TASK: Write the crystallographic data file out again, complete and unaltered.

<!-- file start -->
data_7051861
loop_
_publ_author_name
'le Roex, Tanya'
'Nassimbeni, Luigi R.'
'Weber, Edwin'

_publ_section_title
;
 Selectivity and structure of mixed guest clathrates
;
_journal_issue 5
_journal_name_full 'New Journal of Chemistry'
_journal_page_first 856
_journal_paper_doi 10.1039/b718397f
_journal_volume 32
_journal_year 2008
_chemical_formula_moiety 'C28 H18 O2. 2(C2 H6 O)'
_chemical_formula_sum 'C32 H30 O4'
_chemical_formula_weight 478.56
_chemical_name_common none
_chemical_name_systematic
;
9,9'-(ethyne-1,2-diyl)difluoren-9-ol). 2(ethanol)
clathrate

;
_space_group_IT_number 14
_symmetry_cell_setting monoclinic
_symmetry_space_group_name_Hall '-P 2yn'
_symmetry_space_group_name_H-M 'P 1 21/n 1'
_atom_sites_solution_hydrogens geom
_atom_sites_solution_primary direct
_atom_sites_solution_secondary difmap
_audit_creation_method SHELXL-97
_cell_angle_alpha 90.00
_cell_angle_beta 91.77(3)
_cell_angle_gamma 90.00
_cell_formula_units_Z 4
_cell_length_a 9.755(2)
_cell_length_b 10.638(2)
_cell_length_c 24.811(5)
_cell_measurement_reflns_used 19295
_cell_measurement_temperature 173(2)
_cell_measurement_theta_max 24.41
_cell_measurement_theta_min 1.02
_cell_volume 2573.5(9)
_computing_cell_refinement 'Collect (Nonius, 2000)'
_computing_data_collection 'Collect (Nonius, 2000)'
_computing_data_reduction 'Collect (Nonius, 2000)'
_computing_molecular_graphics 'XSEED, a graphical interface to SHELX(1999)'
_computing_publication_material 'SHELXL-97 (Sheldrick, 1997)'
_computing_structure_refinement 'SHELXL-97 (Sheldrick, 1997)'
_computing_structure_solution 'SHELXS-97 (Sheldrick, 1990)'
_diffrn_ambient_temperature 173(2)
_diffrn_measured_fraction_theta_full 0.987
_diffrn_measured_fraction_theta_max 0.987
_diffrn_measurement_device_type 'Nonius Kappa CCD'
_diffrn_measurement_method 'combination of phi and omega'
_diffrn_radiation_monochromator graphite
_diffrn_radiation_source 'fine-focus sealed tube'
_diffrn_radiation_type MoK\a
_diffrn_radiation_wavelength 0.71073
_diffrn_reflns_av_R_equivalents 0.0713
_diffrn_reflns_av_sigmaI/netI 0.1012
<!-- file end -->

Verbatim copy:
data_7051861
loop_
_publ_author_name
'le Roex, Tanya'
'Nassimbeni, Luigi R.'
'Weber, Edwin'

_publ_section_title
;
 Selectivity and structure of mixed guest clathrates
;
_journal_issue 5
_journal_name_full 'New Journal of Chemistry'
_journal_page_first 856
_journal_paper_doi 10.1039/b718397f
_journal_volume 32
_journal_year 2008
_chemical_formula_moiety 'C28 H18 O2. 2(C2 H6 O)'
_chemical_formula_sum 'C32 H30 O4'
_chemical_formula_weight 478.56
_chemical_name_common none
_chemical_name_systematic
;
9,9'-(ethyne-1,2-diyl)difluoren-9-ol). 2(ethanol)
clathrate

;
_space_group_IT_number 14
_symmetry_cell_setting monoclinic
_symmetry_space_group_name_Hall '-P 2yn'
_symmetry_space_group_name_H-M 'P 1 21/n 1'
_atom_sites_solution_hydrogens geom
_atom_sites_solution_primary direct
_atom_sites_solution_secondary difmap
_audit_creation_method SHELXL-97
_cell_angle_alpha 90.00
_cell_angle_beta 91.77(3)
_cell_angle_gamma 90.00
_cell_formula_units_Z 4
_cell_length_a 9.755(2)
_cell_length_b 10.638(2)
_cell_length_c 24.811(5)
_cell_measurement_reflns_used 19295
_cell_measurement_temperature 173(2)
_cell_measurement_theta_max 24.41
_cell_measurement_theta_min 1.02
_cell_volume 2573.5(9)
_computing_cell_refinement 'Collect (Nonius, 2000)'
_computing_data_collection 'Collect (Nonius, 2000)'
_computing_data_reduction 'Collect (Nonius, 2000)'
_computing_molecular_graphics 'XSEED, a graphical interface to SHELX(1999)'
_computing_publication_material 'SHELXL-97 (Sheldrick, 1997)'
_computing_structure_refinement 'SHELXL-97 (Sheldrick, 1997)'
_computing_structure_solution 'SHELXS-97 (Sheldrick, 1990)'
_diffrn_ambient_temperature 173(2)
_diffrn_measured_fraction_theta_full 0.987
_diffrn_measured_fraction_theta_max 0.987
_diffrn_measurement_device_type 'Nonius Kappa CCD'
_diffrn_measurement_method 'combination of phi and omega'
_diffrn_radiation_monochromator graphite
_diffrn_radiation_source 'fine-focus sealed tube'
_diffrn_radiation_type MoK\a
_diffrn_radiation_wavelength 0.71073
_diffrn_reflns_av_R_equivalents 0.0713
_diffrn_reflns_av_sigmaI/netI 0.1012